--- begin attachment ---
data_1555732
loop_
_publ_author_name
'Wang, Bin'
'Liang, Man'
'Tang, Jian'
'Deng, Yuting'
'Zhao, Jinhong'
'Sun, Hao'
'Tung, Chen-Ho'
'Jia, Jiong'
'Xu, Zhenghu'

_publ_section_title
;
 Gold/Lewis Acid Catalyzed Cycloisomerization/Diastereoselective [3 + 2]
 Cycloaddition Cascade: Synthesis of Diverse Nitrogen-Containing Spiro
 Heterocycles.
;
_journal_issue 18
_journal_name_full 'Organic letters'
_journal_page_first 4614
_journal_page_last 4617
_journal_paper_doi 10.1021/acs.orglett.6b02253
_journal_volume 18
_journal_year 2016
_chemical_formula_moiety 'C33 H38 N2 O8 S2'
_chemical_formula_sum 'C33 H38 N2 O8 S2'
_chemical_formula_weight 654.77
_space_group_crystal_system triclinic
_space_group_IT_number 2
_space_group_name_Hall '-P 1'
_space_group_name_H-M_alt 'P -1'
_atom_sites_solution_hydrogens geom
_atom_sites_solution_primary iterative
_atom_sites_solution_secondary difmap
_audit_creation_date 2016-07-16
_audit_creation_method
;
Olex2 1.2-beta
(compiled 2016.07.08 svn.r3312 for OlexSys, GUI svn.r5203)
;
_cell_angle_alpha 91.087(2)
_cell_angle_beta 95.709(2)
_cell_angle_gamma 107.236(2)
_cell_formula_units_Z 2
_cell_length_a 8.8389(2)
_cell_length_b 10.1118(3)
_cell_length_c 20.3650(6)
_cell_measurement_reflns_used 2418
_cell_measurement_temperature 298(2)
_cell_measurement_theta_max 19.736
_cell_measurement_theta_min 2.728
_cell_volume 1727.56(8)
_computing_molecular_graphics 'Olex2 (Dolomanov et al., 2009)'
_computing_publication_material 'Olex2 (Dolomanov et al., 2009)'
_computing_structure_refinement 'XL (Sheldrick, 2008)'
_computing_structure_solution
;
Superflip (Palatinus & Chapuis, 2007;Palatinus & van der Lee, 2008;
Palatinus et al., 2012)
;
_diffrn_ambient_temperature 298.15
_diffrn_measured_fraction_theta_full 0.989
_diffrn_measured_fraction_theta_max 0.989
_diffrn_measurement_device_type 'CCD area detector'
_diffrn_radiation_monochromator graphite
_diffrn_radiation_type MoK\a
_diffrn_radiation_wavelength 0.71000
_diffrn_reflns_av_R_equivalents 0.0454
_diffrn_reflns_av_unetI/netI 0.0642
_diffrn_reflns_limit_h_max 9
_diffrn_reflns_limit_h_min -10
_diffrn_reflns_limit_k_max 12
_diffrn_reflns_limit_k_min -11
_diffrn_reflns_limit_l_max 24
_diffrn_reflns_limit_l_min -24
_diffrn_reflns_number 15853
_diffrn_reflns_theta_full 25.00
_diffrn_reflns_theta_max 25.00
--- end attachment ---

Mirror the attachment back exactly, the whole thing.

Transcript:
data_1555732
loop_
_publ_author_name
'Wang, Bin'
'Liang, Man'
'Tang, Jian'
'Deng, Yuting'
'Zhao, Jinhong'
'Sun, Hao'
'Tung, Chen-Ho'
'Jia, Jiong'
'Xu, Zhenghu'

_publ_section_title
;
 Gold/Lewis Acid Catalyzed Cycloisomerization/Diastereoselective [3 + 2]
 Cycloaddition Cascade: Synthesis of Diverse Nitrogen-Containing Spiro
 Heterocycles.
;
_journal_issue 18
_journal_name_full 'Organic letters'
_journal_page_first 4614
_journal_page_last 4617
_journal_paper_doi 10.1021/acs.orglett.6b02253
_journal_volume 18
_journal_year 2016
_chemical_formula_moiety 'C33 H38 N2 O8 S2'
_chemical_formula_sum 'C33 H38 N2 O8 S2'
_chemical_formula_weight 654.77
_space_group_crystal_system triclinic
_space_group_IT_number 2
_space_group_name_Hall '-P 1'
_space_group_name_H-M_alt 'P -1'
_atom_sites_solution_hydrogens geom
_atom_sites_solution_primary iterative
_atom_sites_solution_secondary difmap
_audit_creation_date 2016-07-16
_audit_creation_method
;
Olex2 1.2-beta
(compiled 2016.07.08 svn.r3312 for OlexSys, GUI svn.r5203)
;
_cell_angle_alpha 91.087(2)
_cell_angle_beta 95.709(2)
_cell_angle_gamma 107.236(2)
_cell_formula_units_Z 2
_cell_length_a 8.8389(2)
_cell_length_b 10.1118(3)
_cell_length_c 20.3650(6)
_cell_measurement_reflns_used 2418
_cell_measurement_temperature 298(2)
_cell_measurement_theta_max 19.736
_cell_measurement_theta_min 2.728
_cell_volume 1727.56(8)
_computing_molecular_graphics 'Olex2 (Dolomanov et al., 2009)'
_computing_publication_material 'Olex2 (Dolomanov et al., 2009)'
_computing_structure_refinement 'XL (Sheldrick, 2008)'
_computing_structure_solution
;
Superflip (Palatinus & Chapuis, 2007;Palatinus & van der Lee, 2008;
Palatinus et al., 2012)
;
_diffrn_ambient_temperature 298.15
_diffrn_measured_fraction_theta_full 0.989
_diffrn_measured_fraction_theta_max 0.989
_diffrn_measurement_device_type 'CCD area detector'
_diffrn_radiation_monochromator graphite
_diffrn_radiation_type MoK\a
_diffrn_radiation_wavelength 0.71000
_diffrn_reflns_av_R_equivalents 0.0454
_diffrn_reflns_av_unetI/netI 0.0642
_diffrn_reflns_limit_h_max 9
_diffrn_reflns_limit_h_min -10
_diffrn_reflns_limit_k_max 12
_diffrn_reflns_limit_k_min -11
_diffrn_reflns_limit_l_max 24
_diffrn_reflns_limit_l_min -24
_diffrn_reflns_number 15853
_diffrn_reflns_theta_full 25.00
_diffrn_reflns_theta_max 25.00